Madison in Bloom: Blue-Green Algae Hits Home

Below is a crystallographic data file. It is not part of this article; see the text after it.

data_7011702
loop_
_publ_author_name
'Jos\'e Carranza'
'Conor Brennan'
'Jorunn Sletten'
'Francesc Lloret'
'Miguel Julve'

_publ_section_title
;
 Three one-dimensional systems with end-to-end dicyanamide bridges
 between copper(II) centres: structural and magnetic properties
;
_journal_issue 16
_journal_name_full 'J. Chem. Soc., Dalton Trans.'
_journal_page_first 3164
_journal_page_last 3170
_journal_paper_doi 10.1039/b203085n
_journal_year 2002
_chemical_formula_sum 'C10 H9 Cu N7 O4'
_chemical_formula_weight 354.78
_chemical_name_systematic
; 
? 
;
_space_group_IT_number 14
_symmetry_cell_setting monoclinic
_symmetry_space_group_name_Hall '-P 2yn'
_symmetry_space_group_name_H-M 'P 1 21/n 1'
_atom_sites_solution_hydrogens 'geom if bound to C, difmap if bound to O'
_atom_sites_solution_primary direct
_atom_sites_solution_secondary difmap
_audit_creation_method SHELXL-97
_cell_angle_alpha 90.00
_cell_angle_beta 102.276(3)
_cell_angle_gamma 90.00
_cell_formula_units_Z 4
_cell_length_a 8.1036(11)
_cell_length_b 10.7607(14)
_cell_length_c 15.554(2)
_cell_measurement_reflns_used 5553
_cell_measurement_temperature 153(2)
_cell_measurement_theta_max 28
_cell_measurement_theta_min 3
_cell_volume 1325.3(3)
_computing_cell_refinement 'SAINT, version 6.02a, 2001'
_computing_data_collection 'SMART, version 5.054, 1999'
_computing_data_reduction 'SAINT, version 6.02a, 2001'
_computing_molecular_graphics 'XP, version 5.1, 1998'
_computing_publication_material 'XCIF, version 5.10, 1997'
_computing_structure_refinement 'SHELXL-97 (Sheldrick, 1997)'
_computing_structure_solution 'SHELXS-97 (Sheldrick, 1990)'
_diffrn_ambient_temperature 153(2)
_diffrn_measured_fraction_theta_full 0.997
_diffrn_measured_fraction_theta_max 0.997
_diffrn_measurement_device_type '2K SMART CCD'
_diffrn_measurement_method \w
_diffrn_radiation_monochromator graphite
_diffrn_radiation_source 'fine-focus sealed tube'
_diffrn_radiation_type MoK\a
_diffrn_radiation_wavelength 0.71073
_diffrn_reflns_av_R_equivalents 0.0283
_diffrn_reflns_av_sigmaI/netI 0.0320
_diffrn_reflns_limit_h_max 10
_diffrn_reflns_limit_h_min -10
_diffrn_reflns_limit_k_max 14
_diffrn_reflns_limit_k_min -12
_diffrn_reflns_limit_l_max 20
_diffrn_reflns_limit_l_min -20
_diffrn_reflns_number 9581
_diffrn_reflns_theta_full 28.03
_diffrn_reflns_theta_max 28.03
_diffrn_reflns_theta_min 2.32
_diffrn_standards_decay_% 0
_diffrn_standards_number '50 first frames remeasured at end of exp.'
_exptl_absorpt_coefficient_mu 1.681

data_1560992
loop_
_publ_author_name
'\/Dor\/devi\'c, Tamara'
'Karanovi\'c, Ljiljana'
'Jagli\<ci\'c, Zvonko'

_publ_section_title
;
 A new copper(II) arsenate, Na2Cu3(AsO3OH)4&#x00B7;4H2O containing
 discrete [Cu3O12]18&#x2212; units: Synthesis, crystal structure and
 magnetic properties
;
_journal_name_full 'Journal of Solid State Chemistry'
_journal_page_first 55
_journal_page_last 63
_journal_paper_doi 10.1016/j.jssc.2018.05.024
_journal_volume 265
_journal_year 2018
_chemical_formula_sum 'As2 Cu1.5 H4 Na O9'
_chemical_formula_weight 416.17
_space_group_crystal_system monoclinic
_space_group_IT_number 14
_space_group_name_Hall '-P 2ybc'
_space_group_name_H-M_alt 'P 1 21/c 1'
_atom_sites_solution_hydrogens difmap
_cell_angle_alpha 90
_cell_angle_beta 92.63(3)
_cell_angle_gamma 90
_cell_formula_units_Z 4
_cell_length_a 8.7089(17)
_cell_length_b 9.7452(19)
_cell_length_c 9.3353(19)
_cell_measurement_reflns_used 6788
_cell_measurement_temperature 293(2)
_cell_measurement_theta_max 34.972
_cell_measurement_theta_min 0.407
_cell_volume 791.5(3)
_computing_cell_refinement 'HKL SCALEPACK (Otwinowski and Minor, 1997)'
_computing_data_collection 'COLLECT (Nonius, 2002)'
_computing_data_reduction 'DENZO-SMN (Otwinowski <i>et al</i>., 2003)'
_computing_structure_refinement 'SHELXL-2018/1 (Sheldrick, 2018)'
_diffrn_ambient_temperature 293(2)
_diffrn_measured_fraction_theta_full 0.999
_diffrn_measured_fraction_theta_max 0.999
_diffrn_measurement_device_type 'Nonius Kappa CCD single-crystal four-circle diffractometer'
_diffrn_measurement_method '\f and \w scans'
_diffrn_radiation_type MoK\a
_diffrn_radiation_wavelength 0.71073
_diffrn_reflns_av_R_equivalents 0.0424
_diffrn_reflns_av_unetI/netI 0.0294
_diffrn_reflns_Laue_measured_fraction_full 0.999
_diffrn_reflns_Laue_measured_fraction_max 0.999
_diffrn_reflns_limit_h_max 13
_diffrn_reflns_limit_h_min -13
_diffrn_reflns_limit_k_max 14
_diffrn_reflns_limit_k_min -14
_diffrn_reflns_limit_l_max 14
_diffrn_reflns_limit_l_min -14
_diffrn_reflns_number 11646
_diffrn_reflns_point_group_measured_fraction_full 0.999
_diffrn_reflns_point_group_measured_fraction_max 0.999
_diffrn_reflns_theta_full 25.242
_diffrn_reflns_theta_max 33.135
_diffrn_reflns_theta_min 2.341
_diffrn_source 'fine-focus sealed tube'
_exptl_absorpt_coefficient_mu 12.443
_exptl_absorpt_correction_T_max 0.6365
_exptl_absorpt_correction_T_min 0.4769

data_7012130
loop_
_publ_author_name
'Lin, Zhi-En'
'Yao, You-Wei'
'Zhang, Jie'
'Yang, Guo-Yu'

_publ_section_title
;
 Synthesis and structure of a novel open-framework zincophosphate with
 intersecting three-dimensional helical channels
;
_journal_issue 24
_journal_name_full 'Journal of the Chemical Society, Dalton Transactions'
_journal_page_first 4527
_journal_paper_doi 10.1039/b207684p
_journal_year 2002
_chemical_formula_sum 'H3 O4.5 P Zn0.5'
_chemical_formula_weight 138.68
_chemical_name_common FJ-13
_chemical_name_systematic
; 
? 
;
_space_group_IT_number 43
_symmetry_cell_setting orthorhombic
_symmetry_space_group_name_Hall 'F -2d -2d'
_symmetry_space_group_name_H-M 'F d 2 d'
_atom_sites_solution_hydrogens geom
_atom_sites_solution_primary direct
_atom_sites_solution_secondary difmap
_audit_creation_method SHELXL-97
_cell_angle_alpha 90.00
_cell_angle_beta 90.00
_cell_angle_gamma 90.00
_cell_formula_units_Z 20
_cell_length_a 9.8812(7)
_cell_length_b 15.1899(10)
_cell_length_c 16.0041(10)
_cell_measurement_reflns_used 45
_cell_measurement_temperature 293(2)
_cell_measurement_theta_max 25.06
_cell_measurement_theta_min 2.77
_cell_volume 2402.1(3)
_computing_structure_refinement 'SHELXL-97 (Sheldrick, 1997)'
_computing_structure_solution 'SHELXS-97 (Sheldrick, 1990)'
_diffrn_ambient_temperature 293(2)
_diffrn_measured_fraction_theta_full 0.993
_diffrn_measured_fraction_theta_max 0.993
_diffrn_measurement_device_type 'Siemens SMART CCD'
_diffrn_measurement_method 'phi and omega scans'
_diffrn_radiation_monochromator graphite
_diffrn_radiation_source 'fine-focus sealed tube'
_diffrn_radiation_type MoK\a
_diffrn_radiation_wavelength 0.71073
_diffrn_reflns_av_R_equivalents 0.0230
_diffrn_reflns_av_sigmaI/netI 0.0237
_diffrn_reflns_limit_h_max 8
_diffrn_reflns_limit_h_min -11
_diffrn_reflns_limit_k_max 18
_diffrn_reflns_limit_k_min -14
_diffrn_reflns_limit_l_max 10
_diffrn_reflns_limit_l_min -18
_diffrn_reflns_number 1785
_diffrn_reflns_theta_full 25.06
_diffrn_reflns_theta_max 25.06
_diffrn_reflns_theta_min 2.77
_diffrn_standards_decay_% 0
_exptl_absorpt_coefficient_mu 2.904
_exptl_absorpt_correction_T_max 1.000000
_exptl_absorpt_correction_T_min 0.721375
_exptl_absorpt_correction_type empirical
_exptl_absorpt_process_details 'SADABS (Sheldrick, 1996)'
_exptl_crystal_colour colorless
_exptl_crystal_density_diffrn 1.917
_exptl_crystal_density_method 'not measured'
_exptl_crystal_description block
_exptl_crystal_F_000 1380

This was originally posted here. The Bloom Begins It was a hot, sunny day and Steve Carpenter couldn’t believe the view from his second-floor office on the shoreline of Lake Mendota. As far out as he could see from his perch in the Hasler Laboratory for Limnology – west to the UW-Madison Rowing team’s boat house and east all the way to the Edgewater Hotel and James Madison Park – the calm, still water looked just like teal-blue paint. It was a massive bloom of toxic blue-green algae and “it is the worst one I’ve seen in a long time,” says Carpenter, director of the UW-Madison’s Center for Limnology. “It’s been many, many years since I’ve seen one this bad.” In fact, the bloom that hit Madison last Friday, June 16th, was one of the largest blooms to mar Mendota’s shoreline since the summers of 1993 and 1994, he says. Like this summer, those summers were also marked by “classic” conditions for an algae bloom. Lake Mendota sits in a landscape dominated by agriculture. And some elements of this agriculture, especially the manure produced by dairy operations and synthetic fertilizers used to help corn and soybeans grow, is loaded with phosphorus. This wouldn’t be a huge problem if things would just stay where they’re put. But this spring and early summer has been marked by not only higher-than-average rainfall (we’re about 35% above normal precipitation levels) but also by intense storm events of 2 inches or more of rain. All of this rain, especially the “gullywashers,” carry tons of phosphorus-laden soil into nearby creeks and streams, where it eventually ends up in our lakes and...